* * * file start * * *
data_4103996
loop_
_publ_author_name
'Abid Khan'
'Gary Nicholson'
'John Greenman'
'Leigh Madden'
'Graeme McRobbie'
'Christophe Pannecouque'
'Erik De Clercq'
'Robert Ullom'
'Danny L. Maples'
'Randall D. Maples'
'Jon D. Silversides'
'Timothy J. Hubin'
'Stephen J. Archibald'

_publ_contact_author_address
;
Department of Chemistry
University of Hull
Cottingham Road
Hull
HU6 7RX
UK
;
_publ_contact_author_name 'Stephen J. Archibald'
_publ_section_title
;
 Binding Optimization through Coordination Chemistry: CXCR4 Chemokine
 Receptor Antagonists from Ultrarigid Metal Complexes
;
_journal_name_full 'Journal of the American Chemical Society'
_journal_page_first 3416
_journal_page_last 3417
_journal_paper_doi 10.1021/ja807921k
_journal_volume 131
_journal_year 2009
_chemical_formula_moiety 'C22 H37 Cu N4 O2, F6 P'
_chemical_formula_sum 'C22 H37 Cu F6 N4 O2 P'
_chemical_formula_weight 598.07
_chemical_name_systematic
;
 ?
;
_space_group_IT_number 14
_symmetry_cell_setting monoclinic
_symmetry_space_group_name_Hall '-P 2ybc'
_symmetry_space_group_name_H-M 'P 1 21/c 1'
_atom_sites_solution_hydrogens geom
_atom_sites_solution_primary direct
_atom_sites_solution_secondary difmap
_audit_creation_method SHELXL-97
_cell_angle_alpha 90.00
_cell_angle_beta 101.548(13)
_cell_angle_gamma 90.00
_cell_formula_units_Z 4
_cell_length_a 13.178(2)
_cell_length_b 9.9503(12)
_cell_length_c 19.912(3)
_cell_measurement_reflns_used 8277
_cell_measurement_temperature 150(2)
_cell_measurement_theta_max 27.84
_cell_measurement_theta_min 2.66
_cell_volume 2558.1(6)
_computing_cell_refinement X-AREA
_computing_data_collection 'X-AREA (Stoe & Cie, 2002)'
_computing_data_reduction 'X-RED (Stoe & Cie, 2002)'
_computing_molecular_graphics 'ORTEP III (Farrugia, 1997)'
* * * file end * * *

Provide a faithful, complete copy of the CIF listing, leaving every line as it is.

data_4103996
loop_
_publ_author_name
'Abid Khan'
'Gary Nicholson'
'John Greenman'
'Leigh Madden'
'Graeme McRobbie'
'Christophe Pannecouque'
'Erik De Clercq'
'Robert Ullom'
'Danny L. Maples'
'Randall D. Maples'
'Jon D. Silversides'
'Timothy J. Hubin'
'Stephen J. Archibald'

_publ_contact_author_address
;
Department of Chemistry
University of Hull
Cottingham Road
Hull
HU6 7RX
UK
;
_publ_contact_author_name 'Stephen J. Archibald'
_publ_section_title
;
 Binding Optimization through Coordination Chemistry: CXCR4 Chemokine
 Receptor Antagonists from Ultrarigid Metal Complexes
;
_journal_name_full 'Journal of the American Chemical Society'
_journal_page_first 3416
_journal_page_last 3417
_journal_paper_doi 10.1021/ja807921k
_journal_volume 131
_journal_year 2009
_chemical_formula_moiety 'C22 H37 Cu N4 O2, F6 P'
_chemical_formula_sum 'C22 H37 Cu F6 N4 O2 P'
_chemical_formula_weight 598.07
_chemical_name_systematic
;
 ?
;
_space_group_IT_number 14
_symmetry_cell_setting monoclinic
_symmetry_space_group_name_Hall '-P 2ybc'
_symmetry_space_group_name_H-M 'P 1 21/c 1'
_atom_sites_solution_hydrogens geom
_atom_sites_solution_primary direct
_atom_sites_solution_secondary difmap
_audit_creation_method SHELXL-97
_cell_angle_alpha 90.00
_cell_angle_beta 101.548(13)
_cell_angle_gamma 90.00
_cell_formula_units_Z 4
_cell_length_a 13.178(2)
_cell_length_b 9.9503(12)
_cell_length_c 19.912(3)
_cell_measurement_reflns_used 8277
_cell_measurement_temperature 150(2)
_cell_measurement_theta_max 27.84
_cell_measurement_theta_min 2.66
_cell_volume 2558.1(6)
_computing_cell_refinement X-AREA
_computing_data_collection 'X-AREA (Stoe & Cie, 2002)'
_computing_data_reduction 'X-RED (Stoe & Cie, 2002)'
_computing_molecular_graphics 'ORTEP III (Farrugia, 1997)'